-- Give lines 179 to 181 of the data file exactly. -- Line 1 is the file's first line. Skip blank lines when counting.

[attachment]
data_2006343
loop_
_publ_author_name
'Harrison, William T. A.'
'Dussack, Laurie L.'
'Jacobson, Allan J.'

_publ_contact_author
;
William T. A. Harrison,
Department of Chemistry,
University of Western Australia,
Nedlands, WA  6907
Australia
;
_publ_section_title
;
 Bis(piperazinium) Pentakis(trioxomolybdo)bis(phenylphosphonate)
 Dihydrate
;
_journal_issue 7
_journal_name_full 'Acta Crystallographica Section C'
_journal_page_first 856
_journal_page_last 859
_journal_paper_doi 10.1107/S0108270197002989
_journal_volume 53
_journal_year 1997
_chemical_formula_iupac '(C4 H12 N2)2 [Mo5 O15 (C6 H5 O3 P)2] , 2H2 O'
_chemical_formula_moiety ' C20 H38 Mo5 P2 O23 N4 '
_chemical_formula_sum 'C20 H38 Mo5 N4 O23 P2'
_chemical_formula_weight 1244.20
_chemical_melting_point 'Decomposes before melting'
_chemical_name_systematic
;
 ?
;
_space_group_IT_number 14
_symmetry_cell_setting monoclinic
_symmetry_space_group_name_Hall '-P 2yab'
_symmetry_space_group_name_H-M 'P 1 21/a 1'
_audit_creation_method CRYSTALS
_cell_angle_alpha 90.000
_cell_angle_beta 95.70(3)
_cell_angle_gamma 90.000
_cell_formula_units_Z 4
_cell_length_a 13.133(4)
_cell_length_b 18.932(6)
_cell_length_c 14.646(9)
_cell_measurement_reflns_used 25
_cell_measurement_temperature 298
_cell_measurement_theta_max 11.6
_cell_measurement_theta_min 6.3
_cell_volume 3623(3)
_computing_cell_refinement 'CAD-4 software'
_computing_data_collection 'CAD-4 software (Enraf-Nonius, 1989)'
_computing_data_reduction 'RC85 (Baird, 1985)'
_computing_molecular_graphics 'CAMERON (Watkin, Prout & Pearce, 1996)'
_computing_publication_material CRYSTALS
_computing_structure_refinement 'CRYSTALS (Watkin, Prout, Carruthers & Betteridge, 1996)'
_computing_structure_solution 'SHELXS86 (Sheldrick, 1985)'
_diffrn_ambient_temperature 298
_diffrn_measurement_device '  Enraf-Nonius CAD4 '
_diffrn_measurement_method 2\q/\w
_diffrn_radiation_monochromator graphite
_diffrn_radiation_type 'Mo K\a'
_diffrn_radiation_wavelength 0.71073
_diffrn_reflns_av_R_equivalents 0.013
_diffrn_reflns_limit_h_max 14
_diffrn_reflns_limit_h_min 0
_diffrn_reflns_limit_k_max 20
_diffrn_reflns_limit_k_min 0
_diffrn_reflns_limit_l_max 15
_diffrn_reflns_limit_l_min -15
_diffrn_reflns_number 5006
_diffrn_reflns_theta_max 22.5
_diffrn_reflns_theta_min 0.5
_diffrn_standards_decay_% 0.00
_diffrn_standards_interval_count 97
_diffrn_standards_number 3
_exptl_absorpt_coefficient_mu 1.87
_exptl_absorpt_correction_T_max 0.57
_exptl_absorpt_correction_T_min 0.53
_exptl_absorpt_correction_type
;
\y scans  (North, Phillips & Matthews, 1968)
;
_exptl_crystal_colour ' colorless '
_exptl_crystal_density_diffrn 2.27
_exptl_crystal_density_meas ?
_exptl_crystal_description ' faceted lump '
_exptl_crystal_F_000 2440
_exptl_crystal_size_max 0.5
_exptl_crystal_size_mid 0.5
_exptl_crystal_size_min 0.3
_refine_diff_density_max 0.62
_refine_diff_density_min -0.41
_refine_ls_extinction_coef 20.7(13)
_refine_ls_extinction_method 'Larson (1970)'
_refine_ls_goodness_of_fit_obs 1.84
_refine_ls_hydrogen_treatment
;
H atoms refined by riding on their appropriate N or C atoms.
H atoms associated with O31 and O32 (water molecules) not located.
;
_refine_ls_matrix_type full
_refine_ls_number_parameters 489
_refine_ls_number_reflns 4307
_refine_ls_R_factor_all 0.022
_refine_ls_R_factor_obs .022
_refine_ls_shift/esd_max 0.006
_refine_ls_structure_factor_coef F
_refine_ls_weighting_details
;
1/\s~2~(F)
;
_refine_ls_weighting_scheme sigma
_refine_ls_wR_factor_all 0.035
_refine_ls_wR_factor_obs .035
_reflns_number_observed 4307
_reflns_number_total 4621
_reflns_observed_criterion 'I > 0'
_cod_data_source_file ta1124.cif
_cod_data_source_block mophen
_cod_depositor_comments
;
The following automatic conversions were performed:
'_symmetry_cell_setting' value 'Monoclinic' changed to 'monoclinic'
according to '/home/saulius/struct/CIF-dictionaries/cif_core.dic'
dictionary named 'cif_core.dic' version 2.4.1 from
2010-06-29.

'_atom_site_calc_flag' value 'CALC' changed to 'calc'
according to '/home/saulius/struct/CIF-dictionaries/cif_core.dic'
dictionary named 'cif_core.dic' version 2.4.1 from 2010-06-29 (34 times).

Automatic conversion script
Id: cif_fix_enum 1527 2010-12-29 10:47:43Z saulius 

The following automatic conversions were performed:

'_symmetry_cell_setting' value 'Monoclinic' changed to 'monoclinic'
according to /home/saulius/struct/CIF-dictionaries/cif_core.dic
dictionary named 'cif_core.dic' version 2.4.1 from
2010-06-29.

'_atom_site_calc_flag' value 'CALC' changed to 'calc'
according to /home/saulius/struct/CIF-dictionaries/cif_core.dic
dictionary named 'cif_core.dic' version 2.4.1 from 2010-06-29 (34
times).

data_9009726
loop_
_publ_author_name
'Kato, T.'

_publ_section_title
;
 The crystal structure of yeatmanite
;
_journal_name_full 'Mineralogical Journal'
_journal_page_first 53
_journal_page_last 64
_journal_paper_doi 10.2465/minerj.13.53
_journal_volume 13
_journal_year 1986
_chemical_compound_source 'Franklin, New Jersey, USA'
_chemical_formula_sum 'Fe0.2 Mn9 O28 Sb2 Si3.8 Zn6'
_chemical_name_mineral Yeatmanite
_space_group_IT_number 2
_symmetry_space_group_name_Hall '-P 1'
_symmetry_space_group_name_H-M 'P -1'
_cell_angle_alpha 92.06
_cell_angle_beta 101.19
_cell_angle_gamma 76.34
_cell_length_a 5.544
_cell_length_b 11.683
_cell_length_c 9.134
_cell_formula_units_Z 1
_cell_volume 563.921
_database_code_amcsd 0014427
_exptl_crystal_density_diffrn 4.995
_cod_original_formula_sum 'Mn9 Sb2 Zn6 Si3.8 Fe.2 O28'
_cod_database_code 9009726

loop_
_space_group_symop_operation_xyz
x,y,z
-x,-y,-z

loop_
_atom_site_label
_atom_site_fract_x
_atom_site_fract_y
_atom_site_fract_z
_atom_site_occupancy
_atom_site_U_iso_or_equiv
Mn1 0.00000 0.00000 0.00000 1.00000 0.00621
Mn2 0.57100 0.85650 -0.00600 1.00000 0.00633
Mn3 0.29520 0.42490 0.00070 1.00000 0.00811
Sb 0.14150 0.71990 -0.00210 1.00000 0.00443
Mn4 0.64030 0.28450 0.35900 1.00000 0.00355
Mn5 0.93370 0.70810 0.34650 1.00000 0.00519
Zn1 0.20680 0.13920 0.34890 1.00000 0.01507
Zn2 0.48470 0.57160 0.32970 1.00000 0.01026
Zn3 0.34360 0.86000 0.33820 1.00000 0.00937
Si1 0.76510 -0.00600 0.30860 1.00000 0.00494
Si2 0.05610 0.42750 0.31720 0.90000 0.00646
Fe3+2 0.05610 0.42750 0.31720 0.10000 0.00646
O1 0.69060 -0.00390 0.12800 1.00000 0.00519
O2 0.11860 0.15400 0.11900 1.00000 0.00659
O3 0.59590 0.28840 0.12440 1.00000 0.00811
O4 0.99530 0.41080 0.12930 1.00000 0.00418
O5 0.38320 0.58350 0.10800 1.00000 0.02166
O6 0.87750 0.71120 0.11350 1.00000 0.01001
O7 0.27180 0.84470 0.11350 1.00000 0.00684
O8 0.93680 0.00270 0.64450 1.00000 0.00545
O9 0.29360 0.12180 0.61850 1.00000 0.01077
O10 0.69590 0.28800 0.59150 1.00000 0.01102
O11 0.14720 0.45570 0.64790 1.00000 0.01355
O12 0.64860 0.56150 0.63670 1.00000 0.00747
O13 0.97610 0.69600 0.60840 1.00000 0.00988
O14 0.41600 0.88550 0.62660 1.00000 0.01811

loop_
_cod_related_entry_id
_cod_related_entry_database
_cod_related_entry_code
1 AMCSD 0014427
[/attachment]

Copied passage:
-x,-y,-z

loop_
_atom_site_label